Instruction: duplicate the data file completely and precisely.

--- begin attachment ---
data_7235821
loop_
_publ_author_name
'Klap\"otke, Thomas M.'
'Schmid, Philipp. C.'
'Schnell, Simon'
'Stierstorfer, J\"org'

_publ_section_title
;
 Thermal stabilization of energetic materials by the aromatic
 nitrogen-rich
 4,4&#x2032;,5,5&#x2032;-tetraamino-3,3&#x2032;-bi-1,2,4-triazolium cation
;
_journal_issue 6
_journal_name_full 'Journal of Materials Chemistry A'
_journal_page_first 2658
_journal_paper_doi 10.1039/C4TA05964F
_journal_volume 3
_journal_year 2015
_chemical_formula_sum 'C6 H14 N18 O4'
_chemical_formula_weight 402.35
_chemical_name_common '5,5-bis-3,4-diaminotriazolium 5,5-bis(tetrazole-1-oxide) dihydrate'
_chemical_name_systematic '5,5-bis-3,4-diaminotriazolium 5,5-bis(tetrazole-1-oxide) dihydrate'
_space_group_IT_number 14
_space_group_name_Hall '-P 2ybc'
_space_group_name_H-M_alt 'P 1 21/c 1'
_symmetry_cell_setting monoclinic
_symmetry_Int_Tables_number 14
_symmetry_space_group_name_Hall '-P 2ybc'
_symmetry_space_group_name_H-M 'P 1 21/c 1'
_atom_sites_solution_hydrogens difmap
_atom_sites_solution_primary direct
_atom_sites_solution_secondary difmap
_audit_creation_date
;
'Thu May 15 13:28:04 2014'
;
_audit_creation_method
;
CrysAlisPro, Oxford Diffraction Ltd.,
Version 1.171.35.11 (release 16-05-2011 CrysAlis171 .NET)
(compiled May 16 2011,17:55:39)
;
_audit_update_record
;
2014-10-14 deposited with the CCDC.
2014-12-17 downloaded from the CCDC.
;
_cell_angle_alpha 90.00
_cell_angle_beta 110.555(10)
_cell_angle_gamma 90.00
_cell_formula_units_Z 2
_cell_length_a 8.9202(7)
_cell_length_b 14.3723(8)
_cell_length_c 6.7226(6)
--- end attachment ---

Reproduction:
data_7235821
loop_
_publ_author_name
'Klap\"otke, Thomas M.'
'Schmid, Philipp. C.'
'Schnell, Simon'
'Stierstorfer, J\"org'

_publ_section_title
;
 Thermal stabilization of energetic materials by the aromatic
 nitrogen-rich
 4,4&#x2032;,5,5&#x2032;-tetraamino-3,3&#x2032;-bi-1,2,4-triazolium cation
;
_journal_issue 6
_journal_name_full 'Journal of Materials Chemistry A'
_journal_page_first 2658
_journal_paper_doi 10.1039/C4TA05964F
_journal_volume 3
_journal_year 2015
_chemical_formula_sum 'C6 H14 N18 O4'
_chemical_formula_weight 402.35
_chemical_name_common '5,5-bis-3,4-diaminotriazolium 5,5-bis(tetrazole-1-oxide) dihydrate'
_chemical_name_systematic '5,5-bis-3,4-diaminotriazolium 5,5-bis(tetrazole-1-oxide) dihydrate'
_space_group_IT_number 14
_space_group_name_Hall '-P 2ybc'
_space_group_name_H-M_alt 'P 1 21/c 1'
_symmetry_cell_setting monoclinic
_symmetry_Int_Tables_number 14
_symmetry_space_group_name_Hall '-P 2ybc'
_symmetry_space_group_name_H-M 'P 1 21/c 1'
_atom_sites_solution_hydrogens difmap
_atom_sites_solution_primary direct
_atom_sites_solution_secondary difmap
_audit_creation_date
;
'Thu May 15 13:28:04 2014'
;
_audit_creation_method
;
CrysAlisPro, Oxford Diffraction Ltd.,
Version 1.171.35.11 (release 16-05-2011 CrysAlis171 .NET)
(compiled May 16 2011,17:55:39)
;
_audit_update_record
;
2014-10-14 deposited with the CCDC.
2014-12-17 downloaded from the CCDC.
;
_cell_angle_alpha 90.00
_cell_angle_beta 110.555(10)
_cell_angle_gamma 90.00
_cell_formula_units_Z 2
_cell_length_a 8.9202(7)
_cell_length_b 14.3723(8)
_cell_length_c 6.7226(6)